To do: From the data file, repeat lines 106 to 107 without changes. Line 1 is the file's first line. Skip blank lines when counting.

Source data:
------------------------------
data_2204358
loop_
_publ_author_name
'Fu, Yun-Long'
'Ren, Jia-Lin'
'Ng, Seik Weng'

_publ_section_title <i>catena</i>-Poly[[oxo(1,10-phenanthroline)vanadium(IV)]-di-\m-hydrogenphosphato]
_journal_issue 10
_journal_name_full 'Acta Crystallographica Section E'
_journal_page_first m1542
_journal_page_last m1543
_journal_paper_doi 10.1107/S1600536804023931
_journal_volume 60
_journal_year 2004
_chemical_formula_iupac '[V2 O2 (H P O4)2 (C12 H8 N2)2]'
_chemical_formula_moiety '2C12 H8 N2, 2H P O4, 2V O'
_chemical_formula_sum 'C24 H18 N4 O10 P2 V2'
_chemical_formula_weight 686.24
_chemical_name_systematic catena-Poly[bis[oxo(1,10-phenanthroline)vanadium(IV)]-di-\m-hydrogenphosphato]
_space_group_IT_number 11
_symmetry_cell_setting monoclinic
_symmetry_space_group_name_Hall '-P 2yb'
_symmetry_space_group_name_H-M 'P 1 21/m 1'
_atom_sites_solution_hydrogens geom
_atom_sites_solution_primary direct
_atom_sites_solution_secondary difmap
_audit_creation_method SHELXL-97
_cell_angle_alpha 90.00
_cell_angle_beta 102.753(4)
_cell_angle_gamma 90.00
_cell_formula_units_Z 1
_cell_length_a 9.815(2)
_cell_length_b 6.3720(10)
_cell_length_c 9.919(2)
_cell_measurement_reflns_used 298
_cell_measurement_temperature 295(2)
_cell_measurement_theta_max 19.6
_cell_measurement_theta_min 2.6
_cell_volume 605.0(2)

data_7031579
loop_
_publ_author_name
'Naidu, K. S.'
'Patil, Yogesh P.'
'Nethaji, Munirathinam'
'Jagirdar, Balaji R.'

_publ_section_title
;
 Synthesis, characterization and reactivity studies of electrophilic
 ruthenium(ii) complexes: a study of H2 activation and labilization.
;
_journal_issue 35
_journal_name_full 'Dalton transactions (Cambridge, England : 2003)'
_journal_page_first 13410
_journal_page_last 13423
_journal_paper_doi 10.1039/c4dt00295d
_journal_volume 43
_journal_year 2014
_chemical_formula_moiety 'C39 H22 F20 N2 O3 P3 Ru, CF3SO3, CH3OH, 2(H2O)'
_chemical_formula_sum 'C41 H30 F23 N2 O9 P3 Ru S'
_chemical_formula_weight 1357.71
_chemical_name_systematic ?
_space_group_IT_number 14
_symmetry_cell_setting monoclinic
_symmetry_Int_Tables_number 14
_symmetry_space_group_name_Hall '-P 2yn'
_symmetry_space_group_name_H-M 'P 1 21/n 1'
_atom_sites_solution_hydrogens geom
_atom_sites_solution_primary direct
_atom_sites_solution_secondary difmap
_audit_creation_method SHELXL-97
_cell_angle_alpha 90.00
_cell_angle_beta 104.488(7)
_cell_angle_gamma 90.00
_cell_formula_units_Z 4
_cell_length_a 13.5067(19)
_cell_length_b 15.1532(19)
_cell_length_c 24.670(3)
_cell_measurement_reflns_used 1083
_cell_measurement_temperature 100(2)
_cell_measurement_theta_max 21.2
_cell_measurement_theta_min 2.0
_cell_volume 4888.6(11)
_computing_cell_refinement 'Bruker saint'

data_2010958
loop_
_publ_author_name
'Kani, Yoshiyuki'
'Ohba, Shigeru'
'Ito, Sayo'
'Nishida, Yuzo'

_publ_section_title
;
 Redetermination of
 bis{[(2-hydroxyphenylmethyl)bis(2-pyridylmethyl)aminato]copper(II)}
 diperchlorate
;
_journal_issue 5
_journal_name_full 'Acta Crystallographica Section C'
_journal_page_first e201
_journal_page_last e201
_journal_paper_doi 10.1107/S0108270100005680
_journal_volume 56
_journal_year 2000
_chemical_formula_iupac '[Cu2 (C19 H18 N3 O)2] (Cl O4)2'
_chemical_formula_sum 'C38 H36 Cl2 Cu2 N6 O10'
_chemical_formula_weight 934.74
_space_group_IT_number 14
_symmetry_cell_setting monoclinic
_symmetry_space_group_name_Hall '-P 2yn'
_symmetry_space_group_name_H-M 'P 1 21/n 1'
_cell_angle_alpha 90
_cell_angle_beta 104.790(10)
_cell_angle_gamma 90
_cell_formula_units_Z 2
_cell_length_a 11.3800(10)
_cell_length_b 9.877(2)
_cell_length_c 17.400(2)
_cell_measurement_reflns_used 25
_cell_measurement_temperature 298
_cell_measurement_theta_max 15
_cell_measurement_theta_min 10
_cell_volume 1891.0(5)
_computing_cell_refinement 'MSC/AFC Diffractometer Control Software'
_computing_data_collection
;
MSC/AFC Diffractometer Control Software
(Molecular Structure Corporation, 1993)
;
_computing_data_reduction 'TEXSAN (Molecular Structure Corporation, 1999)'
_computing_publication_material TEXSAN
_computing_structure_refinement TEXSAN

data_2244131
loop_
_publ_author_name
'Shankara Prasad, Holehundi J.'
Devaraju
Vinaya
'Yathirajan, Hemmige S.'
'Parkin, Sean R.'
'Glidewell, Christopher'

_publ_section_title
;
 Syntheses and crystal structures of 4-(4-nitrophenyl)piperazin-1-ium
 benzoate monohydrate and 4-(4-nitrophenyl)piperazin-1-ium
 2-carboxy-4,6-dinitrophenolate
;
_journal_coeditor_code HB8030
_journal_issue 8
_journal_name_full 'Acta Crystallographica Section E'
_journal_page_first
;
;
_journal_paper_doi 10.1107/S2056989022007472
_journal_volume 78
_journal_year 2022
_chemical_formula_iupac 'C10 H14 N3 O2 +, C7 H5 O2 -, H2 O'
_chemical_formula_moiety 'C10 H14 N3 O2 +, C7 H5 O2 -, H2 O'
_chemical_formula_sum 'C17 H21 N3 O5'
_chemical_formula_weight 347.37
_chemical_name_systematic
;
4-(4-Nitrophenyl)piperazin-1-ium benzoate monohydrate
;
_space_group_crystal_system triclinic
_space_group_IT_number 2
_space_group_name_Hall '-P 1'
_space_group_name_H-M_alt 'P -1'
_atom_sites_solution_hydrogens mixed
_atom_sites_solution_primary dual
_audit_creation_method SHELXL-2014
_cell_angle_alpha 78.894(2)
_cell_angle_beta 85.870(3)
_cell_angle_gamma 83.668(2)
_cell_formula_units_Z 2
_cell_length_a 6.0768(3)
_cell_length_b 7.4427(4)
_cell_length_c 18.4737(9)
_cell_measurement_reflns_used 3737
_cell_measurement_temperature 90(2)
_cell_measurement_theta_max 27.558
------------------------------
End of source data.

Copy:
_chemical_formula_sum 'C38 H36 Cl2 Cu2 N6 O10'
_chemical_formula_weight 934.74